It will help expand affordable housing [including victims of violence] by investing $89.9 million for the construction and renovation of shelters and transitional houses for victims of family violence.  The Government will spend $4 million for the next two years to support the capital costs of construction and renovation related to improving physical accessibility and safety for people with disabilities.  It will also spend $270.2 million to improve community health care facilities for First Nation communities.

Another $168.2 million is earmarked for the renovation and construction of arts and heritage facilities.



Training and skills development also play an important role in creating jobs.  The federal government recognizes this, and so also promised to spend in the areas of training and union-based apprenticeship training.

Ottawa will add $125 million to the Labour Market Development Agreement [with the Provinces and Territories] to support unemployed workers who are eligible for Employment Insurance [EI].  In addition, $50 million will be earmarked for the Canada Jobs Fund Agreement to support those not eligible for EI.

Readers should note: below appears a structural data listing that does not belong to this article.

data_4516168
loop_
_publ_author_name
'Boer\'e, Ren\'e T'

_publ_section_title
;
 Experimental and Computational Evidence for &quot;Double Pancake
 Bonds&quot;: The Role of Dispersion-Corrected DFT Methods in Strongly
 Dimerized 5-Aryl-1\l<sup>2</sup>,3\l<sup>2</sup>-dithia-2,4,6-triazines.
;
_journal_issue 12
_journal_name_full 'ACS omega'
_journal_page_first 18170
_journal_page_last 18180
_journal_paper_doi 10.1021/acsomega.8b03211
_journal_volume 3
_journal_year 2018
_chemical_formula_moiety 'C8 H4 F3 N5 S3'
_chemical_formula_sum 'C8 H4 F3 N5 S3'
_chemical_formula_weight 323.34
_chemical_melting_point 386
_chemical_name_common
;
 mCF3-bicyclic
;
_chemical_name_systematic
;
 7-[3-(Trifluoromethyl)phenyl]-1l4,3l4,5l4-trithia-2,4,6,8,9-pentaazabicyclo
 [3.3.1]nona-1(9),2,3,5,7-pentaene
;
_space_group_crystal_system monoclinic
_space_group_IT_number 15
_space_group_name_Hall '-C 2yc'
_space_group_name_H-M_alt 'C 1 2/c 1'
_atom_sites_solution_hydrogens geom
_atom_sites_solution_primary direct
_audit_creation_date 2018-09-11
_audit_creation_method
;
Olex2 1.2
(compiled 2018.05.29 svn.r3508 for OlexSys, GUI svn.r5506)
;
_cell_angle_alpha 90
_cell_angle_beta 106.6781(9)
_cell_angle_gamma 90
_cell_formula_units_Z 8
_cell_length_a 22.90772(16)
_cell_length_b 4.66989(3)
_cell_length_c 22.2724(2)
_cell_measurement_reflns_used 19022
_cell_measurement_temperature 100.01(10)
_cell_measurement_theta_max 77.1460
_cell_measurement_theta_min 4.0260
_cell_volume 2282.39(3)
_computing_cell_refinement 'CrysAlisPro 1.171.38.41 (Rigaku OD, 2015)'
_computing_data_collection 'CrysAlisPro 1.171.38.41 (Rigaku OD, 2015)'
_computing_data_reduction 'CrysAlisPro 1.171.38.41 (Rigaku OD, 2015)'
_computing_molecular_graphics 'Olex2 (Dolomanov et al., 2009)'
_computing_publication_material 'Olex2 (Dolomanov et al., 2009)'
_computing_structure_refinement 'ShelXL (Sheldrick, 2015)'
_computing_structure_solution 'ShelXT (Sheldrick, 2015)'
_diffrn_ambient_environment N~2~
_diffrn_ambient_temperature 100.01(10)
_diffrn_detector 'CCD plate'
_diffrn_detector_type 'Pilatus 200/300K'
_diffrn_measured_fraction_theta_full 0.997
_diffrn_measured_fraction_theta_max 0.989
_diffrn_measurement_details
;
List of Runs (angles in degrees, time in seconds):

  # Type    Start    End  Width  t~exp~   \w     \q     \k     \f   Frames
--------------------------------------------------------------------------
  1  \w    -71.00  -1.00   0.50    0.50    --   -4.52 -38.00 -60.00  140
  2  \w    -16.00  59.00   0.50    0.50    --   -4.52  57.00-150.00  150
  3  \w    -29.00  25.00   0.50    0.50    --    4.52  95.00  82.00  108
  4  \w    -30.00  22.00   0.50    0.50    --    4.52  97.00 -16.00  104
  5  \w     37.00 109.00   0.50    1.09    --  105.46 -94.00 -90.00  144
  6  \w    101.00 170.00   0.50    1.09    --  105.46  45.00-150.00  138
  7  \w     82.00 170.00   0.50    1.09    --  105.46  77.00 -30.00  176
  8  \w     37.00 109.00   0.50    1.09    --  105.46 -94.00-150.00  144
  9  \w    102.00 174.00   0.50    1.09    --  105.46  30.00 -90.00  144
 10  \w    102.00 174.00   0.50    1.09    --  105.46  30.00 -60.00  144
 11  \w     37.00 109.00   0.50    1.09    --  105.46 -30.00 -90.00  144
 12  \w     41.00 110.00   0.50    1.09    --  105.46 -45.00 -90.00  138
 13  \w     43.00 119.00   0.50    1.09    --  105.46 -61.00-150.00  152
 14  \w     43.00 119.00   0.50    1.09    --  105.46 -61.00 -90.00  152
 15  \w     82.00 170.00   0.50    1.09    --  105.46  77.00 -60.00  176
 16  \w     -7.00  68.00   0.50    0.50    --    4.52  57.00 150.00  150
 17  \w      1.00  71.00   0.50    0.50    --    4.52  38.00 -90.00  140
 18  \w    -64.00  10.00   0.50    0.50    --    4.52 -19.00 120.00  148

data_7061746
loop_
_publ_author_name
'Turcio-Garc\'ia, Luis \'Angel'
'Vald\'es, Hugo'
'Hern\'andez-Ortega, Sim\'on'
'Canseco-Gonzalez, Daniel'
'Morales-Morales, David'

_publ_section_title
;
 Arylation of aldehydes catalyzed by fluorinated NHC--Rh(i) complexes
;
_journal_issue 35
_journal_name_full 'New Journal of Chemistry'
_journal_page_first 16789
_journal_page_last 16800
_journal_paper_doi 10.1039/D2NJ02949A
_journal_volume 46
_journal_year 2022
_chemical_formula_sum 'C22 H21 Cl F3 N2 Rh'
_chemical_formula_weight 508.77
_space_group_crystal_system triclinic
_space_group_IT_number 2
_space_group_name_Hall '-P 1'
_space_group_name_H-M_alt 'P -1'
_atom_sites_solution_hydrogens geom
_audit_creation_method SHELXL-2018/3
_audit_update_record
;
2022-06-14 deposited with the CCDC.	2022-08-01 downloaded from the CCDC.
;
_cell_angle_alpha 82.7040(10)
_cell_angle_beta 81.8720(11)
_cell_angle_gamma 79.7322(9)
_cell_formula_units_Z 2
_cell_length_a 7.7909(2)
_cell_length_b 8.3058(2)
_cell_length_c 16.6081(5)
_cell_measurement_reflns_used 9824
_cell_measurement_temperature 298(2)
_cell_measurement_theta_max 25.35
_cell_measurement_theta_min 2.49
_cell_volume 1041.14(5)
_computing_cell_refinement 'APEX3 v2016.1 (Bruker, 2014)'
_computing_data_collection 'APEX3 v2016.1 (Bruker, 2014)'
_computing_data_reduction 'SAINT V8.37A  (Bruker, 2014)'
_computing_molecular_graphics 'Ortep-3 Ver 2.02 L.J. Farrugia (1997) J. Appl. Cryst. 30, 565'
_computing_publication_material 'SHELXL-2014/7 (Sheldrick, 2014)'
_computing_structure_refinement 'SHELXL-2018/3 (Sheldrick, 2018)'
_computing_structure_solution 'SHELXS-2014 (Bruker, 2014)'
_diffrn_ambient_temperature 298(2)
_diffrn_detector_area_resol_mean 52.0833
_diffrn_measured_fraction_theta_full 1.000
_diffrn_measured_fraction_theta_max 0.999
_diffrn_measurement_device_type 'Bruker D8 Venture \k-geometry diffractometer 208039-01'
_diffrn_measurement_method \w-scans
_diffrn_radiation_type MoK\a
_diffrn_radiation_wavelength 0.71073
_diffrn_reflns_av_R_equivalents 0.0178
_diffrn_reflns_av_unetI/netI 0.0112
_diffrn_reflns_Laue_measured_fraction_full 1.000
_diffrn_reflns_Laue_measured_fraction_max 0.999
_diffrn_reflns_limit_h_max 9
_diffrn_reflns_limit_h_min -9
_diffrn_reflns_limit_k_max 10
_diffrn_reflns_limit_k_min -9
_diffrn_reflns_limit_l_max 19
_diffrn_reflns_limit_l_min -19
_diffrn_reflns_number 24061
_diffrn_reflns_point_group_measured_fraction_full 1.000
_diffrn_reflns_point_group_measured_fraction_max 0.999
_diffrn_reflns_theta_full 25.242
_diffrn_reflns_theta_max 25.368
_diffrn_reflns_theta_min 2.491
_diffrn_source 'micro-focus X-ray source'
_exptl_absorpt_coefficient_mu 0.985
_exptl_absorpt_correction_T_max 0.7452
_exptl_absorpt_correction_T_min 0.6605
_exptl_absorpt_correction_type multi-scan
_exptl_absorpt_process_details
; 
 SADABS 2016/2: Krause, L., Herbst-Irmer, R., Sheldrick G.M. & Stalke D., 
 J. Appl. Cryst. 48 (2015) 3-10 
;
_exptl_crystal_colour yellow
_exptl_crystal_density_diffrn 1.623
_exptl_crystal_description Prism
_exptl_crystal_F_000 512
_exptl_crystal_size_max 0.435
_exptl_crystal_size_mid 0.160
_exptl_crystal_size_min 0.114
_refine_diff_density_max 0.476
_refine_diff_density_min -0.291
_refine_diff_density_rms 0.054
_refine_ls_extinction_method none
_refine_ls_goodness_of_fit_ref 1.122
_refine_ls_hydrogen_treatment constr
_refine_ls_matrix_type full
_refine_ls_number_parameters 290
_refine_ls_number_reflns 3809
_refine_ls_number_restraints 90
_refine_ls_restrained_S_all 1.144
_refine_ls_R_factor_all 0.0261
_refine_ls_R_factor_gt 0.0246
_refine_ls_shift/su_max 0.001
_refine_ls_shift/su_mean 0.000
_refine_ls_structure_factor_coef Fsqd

The Government also promises to look into enhancing its support in these areas by conducting broad-based consultations with the Provinces, Territories and stakeholders to identify opportunities to improve these agreements and guide future investments to strengthen labour market programming.

To strengthen the role of union-based training providers, the Government will provide $85.4 million over the next five years to develop a new framework to support union-based apprenticeship training.  As well as improving the quality of training through investment in equipment, the framework will seek to incorporate greater union involvement in apprenticeship training and support innovative approaches and partnerships with other stakeholders including employers.